Process mapping is an important part of a Lean Six Sigma project as it is a way for the company to fully understand the goal of the project. Process mapping is one of the first steps in developing a project and can help people understand what they have to do to achieve that goal.
Defining the goal
One way in which process mapping is essential to the DMAIC method and Lean Six Sigma projects is that it helps people define the goal. People working on the project should know the boundaries of the project which means how will the project start and how it will look finished.
For example, in a healthcare facility setting, the starting point can be the moment in which a patient signs the paperwork, and the ending points when they are discharged and the treatment is over. Whether a problem needs to be solved or a whole process needs to be improved, process mapping is a key step in defining the scope.
Tasks to Achieve the Goal
The second step of process mapping is finding out the steps that need to be taken to reach the goal from the starting point. In any business or company, there will be many steps that need to be followed from the start to finish to reach a target. In a hospital, the necessary steps that may need to be taken from the start are greeting the patient, handling documents, and handing him over to nurses before it is treated and eventually discharged.
For every step, a business can use inputs and outputs to track the progress out of every step. Businesses can list the data received by clients or customers as inputs, and the results that come out of the data as outputs. Process mapping can include metrics for every step so that both the workers and the company can know when a step is over and was successful and when it wasn’t.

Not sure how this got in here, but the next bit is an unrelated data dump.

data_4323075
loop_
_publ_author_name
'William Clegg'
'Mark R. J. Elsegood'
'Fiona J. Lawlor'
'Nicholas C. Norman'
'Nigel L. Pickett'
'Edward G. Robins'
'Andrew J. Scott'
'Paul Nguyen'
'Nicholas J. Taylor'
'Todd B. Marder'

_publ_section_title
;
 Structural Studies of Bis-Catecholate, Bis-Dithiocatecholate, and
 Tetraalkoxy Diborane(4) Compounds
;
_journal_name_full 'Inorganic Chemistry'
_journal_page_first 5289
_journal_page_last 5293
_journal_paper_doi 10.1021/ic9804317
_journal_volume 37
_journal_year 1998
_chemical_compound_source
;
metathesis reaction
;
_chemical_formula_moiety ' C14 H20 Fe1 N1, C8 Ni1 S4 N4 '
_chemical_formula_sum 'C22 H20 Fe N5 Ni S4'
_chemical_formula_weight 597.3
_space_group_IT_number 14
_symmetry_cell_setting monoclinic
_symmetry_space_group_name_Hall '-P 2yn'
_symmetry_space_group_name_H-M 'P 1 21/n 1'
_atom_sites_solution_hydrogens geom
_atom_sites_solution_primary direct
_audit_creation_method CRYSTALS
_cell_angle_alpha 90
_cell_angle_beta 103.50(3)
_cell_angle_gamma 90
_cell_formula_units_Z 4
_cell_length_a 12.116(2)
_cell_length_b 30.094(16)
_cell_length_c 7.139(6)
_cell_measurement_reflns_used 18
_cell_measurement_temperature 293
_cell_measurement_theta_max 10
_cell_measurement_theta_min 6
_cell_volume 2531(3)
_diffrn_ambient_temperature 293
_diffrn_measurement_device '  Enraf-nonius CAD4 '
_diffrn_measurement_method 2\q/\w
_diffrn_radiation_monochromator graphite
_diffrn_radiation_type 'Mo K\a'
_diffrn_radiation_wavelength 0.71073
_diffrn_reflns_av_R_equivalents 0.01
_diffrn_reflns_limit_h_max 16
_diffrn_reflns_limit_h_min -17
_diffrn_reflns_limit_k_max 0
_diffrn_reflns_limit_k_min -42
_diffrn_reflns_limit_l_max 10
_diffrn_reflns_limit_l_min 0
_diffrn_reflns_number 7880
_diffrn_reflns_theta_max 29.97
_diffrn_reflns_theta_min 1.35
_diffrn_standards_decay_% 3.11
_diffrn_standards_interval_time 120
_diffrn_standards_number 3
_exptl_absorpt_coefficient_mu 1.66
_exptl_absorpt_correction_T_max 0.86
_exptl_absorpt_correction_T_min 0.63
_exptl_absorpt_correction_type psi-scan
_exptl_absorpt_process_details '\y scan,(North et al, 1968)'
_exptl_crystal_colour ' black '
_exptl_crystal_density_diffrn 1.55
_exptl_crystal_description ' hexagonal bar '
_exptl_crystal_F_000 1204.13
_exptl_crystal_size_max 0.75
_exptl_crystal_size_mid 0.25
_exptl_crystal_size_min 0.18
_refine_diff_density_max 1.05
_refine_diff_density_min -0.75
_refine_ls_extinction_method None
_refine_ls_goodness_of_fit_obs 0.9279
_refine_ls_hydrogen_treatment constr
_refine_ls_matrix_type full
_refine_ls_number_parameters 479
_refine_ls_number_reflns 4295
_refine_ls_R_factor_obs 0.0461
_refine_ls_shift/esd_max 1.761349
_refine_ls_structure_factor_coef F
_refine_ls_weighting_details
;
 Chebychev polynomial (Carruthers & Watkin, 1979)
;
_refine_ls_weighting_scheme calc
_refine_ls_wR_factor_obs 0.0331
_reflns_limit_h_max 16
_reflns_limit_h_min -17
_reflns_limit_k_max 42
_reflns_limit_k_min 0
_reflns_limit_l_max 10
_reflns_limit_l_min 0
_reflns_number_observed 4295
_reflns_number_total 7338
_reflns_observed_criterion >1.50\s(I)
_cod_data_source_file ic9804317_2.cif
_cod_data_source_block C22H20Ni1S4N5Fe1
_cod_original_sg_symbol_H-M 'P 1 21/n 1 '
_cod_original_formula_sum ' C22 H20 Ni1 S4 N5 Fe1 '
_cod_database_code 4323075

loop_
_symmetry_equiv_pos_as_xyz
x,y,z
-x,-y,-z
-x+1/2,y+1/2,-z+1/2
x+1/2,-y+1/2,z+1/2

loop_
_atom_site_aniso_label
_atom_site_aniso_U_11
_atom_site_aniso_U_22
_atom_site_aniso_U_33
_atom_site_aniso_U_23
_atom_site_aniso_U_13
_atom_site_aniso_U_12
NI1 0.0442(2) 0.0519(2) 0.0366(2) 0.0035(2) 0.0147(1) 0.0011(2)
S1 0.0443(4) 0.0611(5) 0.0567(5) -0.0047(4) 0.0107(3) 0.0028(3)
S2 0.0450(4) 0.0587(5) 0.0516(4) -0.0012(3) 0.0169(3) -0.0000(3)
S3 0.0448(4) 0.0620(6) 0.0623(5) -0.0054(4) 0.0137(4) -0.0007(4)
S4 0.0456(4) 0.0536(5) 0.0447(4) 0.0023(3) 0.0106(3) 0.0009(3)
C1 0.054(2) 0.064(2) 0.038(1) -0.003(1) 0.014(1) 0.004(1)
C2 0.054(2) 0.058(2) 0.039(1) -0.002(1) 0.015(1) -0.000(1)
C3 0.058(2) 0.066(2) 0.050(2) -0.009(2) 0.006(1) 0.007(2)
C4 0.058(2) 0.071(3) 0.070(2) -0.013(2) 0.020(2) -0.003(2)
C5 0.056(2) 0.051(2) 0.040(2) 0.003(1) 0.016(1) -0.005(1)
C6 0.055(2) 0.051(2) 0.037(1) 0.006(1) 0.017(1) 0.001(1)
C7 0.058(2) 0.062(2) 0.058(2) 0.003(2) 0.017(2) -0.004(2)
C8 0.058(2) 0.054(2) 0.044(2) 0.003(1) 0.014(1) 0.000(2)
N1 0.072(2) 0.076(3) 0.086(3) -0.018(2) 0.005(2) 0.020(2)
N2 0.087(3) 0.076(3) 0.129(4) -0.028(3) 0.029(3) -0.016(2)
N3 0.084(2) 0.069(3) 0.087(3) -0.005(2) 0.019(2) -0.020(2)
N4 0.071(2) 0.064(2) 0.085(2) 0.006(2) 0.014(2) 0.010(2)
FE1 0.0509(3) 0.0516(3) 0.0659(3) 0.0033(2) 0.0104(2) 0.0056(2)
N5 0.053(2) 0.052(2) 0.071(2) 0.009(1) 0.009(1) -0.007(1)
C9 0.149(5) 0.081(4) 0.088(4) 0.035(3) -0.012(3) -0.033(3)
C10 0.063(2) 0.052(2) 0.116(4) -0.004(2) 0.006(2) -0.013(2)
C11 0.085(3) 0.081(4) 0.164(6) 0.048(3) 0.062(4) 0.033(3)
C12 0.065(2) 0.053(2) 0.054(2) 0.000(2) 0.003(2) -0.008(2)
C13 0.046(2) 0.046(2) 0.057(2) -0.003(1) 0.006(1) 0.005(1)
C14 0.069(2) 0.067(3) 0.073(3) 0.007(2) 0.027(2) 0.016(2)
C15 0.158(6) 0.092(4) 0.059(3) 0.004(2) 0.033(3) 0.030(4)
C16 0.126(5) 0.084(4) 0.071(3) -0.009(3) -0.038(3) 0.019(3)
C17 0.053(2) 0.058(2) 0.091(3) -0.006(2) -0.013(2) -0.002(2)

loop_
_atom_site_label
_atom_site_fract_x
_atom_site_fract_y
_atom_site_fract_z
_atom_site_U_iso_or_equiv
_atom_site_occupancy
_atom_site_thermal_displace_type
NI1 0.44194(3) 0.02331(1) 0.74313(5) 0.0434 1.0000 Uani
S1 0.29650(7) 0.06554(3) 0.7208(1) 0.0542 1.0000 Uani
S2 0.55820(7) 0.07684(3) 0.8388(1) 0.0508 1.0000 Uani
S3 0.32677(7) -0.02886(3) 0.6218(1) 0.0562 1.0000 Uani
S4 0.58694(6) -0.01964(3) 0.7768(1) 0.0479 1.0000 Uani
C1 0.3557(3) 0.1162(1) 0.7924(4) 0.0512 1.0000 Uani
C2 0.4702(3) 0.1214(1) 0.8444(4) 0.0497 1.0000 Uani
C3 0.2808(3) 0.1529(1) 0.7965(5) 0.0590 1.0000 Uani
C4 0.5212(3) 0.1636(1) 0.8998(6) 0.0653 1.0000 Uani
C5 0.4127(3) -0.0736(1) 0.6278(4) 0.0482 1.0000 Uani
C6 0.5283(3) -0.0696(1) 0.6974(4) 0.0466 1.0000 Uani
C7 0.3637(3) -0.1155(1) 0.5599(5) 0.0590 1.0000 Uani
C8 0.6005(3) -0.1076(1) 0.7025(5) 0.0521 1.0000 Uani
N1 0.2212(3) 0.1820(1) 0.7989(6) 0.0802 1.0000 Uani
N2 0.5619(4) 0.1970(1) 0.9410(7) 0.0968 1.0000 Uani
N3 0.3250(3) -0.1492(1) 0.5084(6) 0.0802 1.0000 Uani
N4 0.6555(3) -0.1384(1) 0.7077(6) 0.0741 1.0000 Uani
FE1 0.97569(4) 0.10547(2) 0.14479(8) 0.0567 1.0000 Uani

Another step in process mapping is separating each step from one another and treating them individually as each one of them has different requirements. In this way, each step requires tools and resources to be completed. The steps should also be placed in the correct order as they are interdependent of one another and for one to start another must finish.
This can also help with process improvement as people and companies can notice easier where things do not work and what place needs improvement. Companies can use symbols in designing the steps and represent each one with one. Common symbols are terminator, rectangle, oval, D, arrow, or diamond, each showcasing different guidelines and measures that need to be followed to be completed.
Testing the Process Map
After the map has been finished it can be implemented in the DMAIC method and can be used in training with the employees. The map should be reviewed and analyzed first so that nothing is missing when it is implemented.
Process mapping is highly beneficial for all types of businesses and to the DMAIC method as people can get to know everything there is to know about a process and its shortcomings, or advantages.